ISRAELITE: I guess the hard part is more in the development stage when we’re writing it.  The logic is hard.  You come up with a great idea and you get all excited that it’s going to work and then you go down two hours and then one guy turns to everyone and goes, ‘Wait, that makes absolutely no sense because if he was there, then this wouldn’t have happened, then this,’ and it completely implodes.  So I think the biggest challenge was really two fold.  I think it was being respectful to the logic, but then also being able to let some of the logic go when the emotion of that was more important or the fun of that needed to be more important.  What does the audience really know at this point or really care about at this point?  You don’t want to disrespect the audience’s intelligence either, so I think the push and pull between those two things is challenging and then just directorially what was challenging was coming up with what time travel will look like. This is a found footage movie, to me what was more interesting about what the opportunity with this was, how will time travel affect the camera?  How do you dramatize time travel when it’s so super subjective and when you are completely in the point of view of the characters?  What does that mean to the camera?  What does that mean to the technology of the camera?  I think we have cool concepts and all of that, but we’re still exploring all of that and to me again, it was just trying to make it as real as possible, as non sort of big sci-fi as possible.

project-almanac-image-sam-lerner-jonny-westonSo what does time travel look like?  What is the idea that guides that?

ISRAELITE: The idea, what I’ll say without giving too much away – and also we’ll continue to find it in post – but the idea is that I hope it will feel very subjective and very raw and very real and very difficult.  One of my first impressions in reading the script was that I think the experience of time travel needed to be harder.  I’m South African so I fly to South Africa all of the time and I’m totally f*cked up after a 24-hour flight.  I’m totally f*cked up when I get there and I haven’t time travelled, so If I’m f*cked up just going on a plane, what are these characters going to feel like when they go back in time?  That was sort of the launchpad for the concept behind every element that’s involved in how we’re trying to shoot it and how the characters are performing and what’s going to happen to the camera and the editorial, all that.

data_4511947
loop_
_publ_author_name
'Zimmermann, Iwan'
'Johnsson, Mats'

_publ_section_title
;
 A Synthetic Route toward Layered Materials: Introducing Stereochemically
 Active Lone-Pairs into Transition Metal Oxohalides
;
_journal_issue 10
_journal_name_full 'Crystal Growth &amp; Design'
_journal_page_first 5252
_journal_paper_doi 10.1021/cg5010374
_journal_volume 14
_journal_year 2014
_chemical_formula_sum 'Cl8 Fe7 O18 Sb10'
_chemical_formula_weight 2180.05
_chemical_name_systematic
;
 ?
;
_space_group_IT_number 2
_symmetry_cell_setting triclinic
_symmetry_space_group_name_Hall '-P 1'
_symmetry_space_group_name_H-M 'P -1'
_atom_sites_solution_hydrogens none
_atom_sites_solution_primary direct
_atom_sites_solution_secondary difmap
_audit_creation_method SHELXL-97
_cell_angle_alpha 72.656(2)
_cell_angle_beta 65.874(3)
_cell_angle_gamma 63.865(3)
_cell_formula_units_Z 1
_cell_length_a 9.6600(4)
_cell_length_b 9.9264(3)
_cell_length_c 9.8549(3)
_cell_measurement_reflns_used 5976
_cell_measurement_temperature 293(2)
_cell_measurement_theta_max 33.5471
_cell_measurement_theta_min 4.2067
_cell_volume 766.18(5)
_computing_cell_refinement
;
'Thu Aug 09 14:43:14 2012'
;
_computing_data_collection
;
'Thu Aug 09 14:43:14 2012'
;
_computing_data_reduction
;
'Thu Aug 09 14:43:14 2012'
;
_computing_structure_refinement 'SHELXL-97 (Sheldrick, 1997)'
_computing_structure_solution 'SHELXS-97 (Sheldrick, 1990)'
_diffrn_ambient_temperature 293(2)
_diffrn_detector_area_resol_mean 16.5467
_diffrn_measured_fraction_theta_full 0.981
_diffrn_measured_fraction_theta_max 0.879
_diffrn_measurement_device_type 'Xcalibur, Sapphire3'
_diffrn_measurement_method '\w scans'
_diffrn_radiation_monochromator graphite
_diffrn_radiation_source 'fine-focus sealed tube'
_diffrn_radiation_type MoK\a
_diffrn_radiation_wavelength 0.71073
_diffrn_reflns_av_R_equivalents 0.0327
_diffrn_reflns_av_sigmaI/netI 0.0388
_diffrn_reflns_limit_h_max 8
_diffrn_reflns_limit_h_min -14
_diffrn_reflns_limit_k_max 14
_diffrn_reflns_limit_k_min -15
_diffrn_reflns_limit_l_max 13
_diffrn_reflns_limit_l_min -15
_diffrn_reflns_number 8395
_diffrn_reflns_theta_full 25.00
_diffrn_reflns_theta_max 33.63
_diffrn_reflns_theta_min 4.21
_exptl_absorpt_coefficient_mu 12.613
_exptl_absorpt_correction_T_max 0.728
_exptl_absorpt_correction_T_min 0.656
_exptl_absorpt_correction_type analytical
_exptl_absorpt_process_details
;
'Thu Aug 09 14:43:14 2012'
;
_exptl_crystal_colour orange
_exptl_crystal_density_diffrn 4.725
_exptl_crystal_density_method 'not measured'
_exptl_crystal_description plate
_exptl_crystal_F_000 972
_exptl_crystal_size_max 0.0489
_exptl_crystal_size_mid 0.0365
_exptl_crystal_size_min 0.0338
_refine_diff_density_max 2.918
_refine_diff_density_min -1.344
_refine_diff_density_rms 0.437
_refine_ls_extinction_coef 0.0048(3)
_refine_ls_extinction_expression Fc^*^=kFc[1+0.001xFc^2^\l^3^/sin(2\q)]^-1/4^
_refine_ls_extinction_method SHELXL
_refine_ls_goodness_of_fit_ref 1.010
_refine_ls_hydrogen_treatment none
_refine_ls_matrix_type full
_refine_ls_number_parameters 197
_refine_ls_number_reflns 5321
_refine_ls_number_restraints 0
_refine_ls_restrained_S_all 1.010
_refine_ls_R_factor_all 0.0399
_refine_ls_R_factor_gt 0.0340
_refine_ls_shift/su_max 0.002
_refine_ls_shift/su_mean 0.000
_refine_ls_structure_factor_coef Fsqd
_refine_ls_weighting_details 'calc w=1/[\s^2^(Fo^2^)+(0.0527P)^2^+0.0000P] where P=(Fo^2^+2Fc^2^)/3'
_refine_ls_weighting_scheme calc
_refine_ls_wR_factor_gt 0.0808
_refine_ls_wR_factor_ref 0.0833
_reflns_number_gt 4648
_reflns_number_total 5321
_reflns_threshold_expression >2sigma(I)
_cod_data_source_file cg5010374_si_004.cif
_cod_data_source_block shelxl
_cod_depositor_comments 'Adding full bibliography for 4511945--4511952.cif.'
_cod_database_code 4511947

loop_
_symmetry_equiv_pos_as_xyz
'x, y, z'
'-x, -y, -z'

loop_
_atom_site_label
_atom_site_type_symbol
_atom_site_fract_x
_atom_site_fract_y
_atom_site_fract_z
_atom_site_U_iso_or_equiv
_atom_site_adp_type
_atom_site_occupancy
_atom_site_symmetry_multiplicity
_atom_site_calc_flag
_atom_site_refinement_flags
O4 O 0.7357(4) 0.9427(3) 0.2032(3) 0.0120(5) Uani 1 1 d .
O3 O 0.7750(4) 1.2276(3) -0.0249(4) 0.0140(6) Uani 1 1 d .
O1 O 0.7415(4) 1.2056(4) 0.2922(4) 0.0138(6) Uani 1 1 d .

What will it look like visually? Is the camera going to cut to black, then come back on and we’re in another time?

ISRAELITE: No, I hope not.  It’s going to be very elemental, meaning – I’m also not sure how much I’m allowed to say or not say.  The concept behind it is that it really affects the environment in adverse ways, so when you turn the time machine on there’s gonna be a whole bunch of chaos.  There’s going to be weightlessness involved, because it gives out sort of this electromagnetic energy all of the metal objects around you start to levitate, a bunch of stuff just starts to shake, there’s shockwaves that emanate out form the time machine and so from within the group it emirates out, when you’re outside it’s almost like this huge storm starts to brew. Things speed ramp, but again all of the chaos is grounded in real elements in the scene, so when they’re down in the basement and they turn the time machine on, all the tools start to levitate and spin and the glass starts to shatter and then freeze and then maybe go backwards and reform itself.  The camera starts to levitate because it’s metal, so when it’s unmanned, it starts to sort of take on a life of its own and the characters have to yank it out of mid air.  Their hair starts to stand up on end because it’s all this static electricity.  We just shot a scene where they unscrew a light bulb, but the light bulb stays on because it’s giving out all of this electromagnetic energy and then when they time jump outside, there’s going to be shockwaves that hopefully will feel like almost a bomb blast went off in the middle of the group kicking up all of this dust and debris toward the lens.  The time machine is very chaotic and everything that the time machine affects is grounded in the real world things that we’ve seen.  I’m sure we’ll have some kind of light gag going on, but I’m hoping that there isn’t anything kind of out of the real world playing in that scene, so no sort of weird blue thing or some kind of portal that you walk through.  It’s the regular world reacting in irregular ways.